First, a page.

GeriGündem German, French leaders emphasize opposition to Turkey joining EU
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German, French leaders emphasize opposition to Turkey joining EU

German, French leaders emphasize opposition to Turkey joining EU
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ISTANBUL - German Chancellor Angela Merkel and French President Nicolas Sarkozy on Sunday reiterated their opposition to Turkey joining the EU as the two leaders geared up for next month's European Parliament elections. (UPDATED)

Merkel, who has advocated having a vaguely defined partnership with Turkey, said at an event organized by her conservative Christian Democrats before the June 7 European Parliament vote that "we cannot take in everyone in Europe as a full member."


"We have to talk about the borders of this Europe," she was quoted by AP as saying. "It makes no sense if there are ever more members, and we can’t decide anything anymore," she added.


"It is right that we say to people in the European election campaign ... our common position is: a privileged partnership for Turkey, but no full membership," Merkel said.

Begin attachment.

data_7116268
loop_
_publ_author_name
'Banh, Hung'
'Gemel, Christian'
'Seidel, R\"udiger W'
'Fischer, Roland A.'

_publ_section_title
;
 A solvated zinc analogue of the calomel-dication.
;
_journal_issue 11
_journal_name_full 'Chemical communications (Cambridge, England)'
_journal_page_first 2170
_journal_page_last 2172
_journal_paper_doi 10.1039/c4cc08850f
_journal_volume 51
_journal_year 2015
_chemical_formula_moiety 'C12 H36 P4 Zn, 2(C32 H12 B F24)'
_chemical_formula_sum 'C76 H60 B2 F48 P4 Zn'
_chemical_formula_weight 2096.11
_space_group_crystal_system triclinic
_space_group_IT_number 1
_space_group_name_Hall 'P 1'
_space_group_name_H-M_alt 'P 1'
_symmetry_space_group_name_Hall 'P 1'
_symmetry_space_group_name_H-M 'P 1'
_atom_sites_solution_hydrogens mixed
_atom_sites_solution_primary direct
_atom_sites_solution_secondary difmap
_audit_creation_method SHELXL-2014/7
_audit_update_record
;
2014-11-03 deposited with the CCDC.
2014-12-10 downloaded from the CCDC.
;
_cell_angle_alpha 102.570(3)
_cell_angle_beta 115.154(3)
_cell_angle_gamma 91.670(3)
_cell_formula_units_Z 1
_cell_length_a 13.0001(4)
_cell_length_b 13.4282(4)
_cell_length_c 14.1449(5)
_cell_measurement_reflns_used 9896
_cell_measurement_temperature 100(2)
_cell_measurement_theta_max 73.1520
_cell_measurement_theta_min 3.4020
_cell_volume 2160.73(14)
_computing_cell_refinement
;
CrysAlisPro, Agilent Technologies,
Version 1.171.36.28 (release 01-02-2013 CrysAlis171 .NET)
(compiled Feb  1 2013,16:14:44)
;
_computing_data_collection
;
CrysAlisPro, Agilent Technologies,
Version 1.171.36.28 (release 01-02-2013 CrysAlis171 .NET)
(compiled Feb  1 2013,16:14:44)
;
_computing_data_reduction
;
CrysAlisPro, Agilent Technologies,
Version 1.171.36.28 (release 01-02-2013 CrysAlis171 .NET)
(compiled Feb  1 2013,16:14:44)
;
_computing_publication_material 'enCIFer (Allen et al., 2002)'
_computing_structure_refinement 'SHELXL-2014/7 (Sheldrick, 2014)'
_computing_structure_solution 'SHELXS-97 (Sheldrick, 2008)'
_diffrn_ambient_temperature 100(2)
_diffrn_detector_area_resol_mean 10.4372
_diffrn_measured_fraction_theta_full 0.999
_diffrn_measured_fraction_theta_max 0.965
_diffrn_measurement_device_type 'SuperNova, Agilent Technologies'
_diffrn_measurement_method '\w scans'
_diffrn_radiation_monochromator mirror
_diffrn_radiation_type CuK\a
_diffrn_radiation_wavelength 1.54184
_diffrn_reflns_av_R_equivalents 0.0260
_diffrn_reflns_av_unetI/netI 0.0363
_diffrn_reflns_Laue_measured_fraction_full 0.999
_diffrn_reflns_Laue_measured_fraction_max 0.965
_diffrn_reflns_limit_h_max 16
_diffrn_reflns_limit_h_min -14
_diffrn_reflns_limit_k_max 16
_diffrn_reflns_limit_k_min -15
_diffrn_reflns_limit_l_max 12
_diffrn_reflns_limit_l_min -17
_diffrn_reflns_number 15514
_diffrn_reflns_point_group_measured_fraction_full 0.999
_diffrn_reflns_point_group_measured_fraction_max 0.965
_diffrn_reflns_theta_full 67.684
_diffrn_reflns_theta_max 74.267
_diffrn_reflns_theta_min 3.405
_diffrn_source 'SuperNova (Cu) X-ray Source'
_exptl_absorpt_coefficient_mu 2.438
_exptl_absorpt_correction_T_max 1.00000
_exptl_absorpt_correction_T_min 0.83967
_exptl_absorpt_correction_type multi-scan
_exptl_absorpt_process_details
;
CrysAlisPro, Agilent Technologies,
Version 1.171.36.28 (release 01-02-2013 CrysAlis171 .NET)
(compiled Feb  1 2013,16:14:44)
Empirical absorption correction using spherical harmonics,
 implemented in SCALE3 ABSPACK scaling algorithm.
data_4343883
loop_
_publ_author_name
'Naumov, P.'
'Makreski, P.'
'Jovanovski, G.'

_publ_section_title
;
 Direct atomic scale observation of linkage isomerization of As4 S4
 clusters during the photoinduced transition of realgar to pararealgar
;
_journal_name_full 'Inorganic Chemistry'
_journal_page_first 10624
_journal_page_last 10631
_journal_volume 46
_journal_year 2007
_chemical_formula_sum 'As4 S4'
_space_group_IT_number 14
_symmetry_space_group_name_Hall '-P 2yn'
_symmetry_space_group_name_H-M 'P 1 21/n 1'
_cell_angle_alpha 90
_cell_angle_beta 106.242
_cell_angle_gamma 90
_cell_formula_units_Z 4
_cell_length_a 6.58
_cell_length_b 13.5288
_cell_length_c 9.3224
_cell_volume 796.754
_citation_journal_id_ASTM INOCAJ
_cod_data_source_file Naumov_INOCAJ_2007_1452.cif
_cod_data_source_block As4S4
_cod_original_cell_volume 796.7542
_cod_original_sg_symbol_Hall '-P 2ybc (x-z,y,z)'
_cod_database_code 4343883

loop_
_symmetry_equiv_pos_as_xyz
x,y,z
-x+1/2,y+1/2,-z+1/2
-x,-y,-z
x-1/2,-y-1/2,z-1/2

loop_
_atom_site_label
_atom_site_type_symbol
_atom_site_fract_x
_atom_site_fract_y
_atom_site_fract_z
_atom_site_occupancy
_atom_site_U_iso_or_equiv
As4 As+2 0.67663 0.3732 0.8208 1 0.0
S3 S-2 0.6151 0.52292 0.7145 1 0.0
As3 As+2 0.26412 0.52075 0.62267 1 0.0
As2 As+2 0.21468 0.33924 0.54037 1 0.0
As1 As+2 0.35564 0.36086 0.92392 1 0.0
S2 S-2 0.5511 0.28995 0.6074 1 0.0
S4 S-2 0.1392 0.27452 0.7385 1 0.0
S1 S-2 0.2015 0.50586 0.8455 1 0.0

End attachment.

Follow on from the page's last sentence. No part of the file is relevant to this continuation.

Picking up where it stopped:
Turkey began EU membership negotiations in 2005, but progress has since largely ground to a halt because of disagreements over the divided island of Cyprus and strong opposition in some member countries like France, Germany and Austria


Neither country, however, has blocked the talks, and Germany's other main coalition party – the Social Democrats – supports EU membership for Turkey.


U.S. President Barack Obama has also urged the EU to embrace Turkey as a full member.


Sarkozy, a longtime opponent of Turkish membership, last week advocated discussing a common economic and security forum with Turkey as an alternative.


"When Angela Merkel says Europe must have borders, she is right – because a Europe without borders would be a Europe without a will, without identity, without values," he said at Sunday's event, where he was a guest of honor as France's leading conservative.


He was also quoted by AP earlier Sunday as telling Germany's Bild am Sonntag newspaper that the EU must "stop making vain promises to Turkey and study with it the creation of a big common economic and human space."


Turkey’s newly appointed foreign minister, Ahmet Davutoglu, last week said the EU must respect its past commitments, and added that "offering Turkey other alternatives than full membership is tantamount to disrespect to the bloc’s values."


Davutoglu also said Turkey must not be used as a propaganda instrument by European leaders who want to make strides in domestic politics ahead of the European Parliament elections set for June.


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